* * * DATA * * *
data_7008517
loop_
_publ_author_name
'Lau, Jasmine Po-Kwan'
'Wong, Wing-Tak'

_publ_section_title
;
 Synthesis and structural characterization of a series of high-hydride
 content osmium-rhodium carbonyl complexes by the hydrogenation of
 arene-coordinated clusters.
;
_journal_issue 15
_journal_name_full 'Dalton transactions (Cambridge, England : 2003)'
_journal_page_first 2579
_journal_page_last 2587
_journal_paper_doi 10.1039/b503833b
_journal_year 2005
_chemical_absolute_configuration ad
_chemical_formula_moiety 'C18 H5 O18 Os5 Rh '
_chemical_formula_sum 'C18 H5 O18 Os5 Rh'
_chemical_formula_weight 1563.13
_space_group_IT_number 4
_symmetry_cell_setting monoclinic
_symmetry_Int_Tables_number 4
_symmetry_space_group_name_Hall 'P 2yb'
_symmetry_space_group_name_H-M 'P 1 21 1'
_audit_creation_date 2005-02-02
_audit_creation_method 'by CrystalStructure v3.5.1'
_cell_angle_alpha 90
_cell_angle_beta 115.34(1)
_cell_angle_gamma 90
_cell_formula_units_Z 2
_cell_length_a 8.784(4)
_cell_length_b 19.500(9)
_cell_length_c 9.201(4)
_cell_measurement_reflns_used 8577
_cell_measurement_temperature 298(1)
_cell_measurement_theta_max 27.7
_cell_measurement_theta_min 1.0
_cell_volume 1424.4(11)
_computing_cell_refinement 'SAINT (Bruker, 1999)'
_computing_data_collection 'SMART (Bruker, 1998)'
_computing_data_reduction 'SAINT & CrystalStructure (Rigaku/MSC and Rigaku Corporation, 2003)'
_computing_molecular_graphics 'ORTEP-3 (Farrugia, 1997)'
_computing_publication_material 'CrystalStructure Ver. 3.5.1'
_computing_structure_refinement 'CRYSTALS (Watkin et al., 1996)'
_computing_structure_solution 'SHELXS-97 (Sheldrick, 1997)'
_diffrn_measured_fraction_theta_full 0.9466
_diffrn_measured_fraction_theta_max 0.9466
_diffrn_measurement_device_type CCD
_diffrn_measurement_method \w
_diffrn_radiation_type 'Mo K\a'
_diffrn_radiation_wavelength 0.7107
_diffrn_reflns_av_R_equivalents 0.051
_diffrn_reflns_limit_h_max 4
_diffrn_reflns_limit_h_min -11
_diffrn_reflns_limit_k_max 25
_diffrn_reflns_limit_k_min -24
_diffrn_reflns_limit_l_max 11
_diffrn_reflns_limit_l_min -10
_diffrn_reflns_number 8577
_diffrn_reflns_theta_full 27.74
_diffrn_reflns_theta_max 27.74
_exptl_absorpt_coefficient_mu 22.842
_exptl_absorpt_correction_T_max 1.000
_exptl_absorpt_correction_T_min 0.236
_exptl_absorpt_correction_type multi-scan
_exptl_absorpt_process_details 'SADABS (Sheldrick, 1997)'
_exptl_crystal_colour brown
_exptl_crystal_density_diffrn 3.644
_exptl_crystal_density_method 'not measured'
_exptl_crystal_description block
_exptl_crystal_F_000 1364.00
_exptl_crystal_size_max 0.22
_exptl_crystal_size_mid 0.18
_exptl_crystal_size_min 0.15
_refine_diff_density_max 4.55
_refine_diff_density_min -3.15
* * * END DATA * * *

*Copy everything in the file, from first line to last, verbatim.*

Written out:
data_7008517
loop_
_publ_author_name
'Lau, Jasmine Po-Kwan'
'Wong, Wing-Tak'

_publ_section_title
;
 Synthesis and structural characterization of a series of high-hydride
 content osmium-rhodium carbonyl complexes by the hydrogenation of
 arene-coordinated clusters.
;
_journal_issue 15
_journal_name_full 'Dalton transactions (Cambridge, England : 2003)'
_journal_page_first 2579
_journal_page_last 2587
_journal_paper_doi 10.1039/b503833b
_journal_year 2005
_chemical_absolute_configuration ad
_chemical_formula_moiety 'C18 H5 O18 Os5 Rh '
_chemical_formula_sum 'C18 H5 O18 Os5 Rh'
_chemical_formula_weight 1563.13
_space_group_IT_number 4
_symmetry_cell_setting monoclinic
_symmetry_Int_Tables_number 4
_symmetry_space_group_name_Hall 'P 2yb'
_symmetry_space_group_name_H-M 'P 1 21 1'
_audit_creation_date 2005-02-02
_audit_creation_method 'by CrystalStructure v3.5.1'
_cell_angle_alpha 90
_cell_angle_beta 115.34(1)
_cell_angle_gamma 90
_cell_formula_units_Z 2
_cell_length_a 8.784(4)
_cell_length_b 19.500(9)
_cell_length_c 9.201(4)
_cell_measurement_reflns_used 8577
_cell_measurement_temperature 298(1)
_cell_measurement_theta_max 27.7
_cell_measurement_theta_min 1.0
_cell_volume 1424.4(11)
_computing_cell_refinement 'SAINT (Bruker, 1999)'
_computing_data_collection 'SMART (Bruker, 1998)'
_computing_data_reduction 'SAINT & CrystalStructure (Rigaku/MSC and Rigaku Corporation, 2003)'
_computing_molecular_graphics 'ORTEP-3 (Farrugia, 1997)'
_computing_publication_material 'CrystalStructure Ver. 3.5.1'
_computing_structure_refinement 'CRYSTALS (Watkin et al., 1996)'
_computing_structure_solution 'SHELXS-97 (Sheldrick, 1997)'
_diffrn_measured_fraction_theta_full 0.9466
_diffrn_measured_fraction_theta_max 0.9466
_diffrn_measurement_device_type CCD
_diffrn_measurement_method \w
_diffrn_radiation_type 'Mo K\a'
_diffrn_radiation_wavelength 0.7107
_diffrn_reflns_av_R_equivalents 0.051
_diffrn_reflns_limit_h_max 4
_diffrn_reflns_limit_h_min -11
_diffrn_reflns_limit_k_max 25
_diffrn_reflns_limit_k_min -24
_diffrn_reflns_limit_l_max 11
_diffrn_reflns_limit_l_min -10
_diffrn_reflns_number 8577
_diffrn_reflns_theta_full 27.74
_diffrn_reflns_theta_max 27.74
_exptl_absorpt_coefficient_mu 22.842
_exptl_absorpt_correction_T_max 1.000
_exptl_absorpt_correction_T_min 0.236
_exptl_absorpt_correction_type multi-scan
_exptl_absorpt_process_details 'SADABS (Sheldrick, 1997)'
_exptl_crystal_colour brown
_exptl_crystal_density_diffrn 3.644
_exptl_crystal_density_method 'not measured'
_exptl_crystal_description block
_exptl_crystal_F_000 1364.00
_exptl_crystal_size_max 0.22
_exptl_crystal_size_mid 0.18
_exptl_crystal_size_min 0.15
_refine_diff_density_max 4.55
_refine_diff_density_min -3.15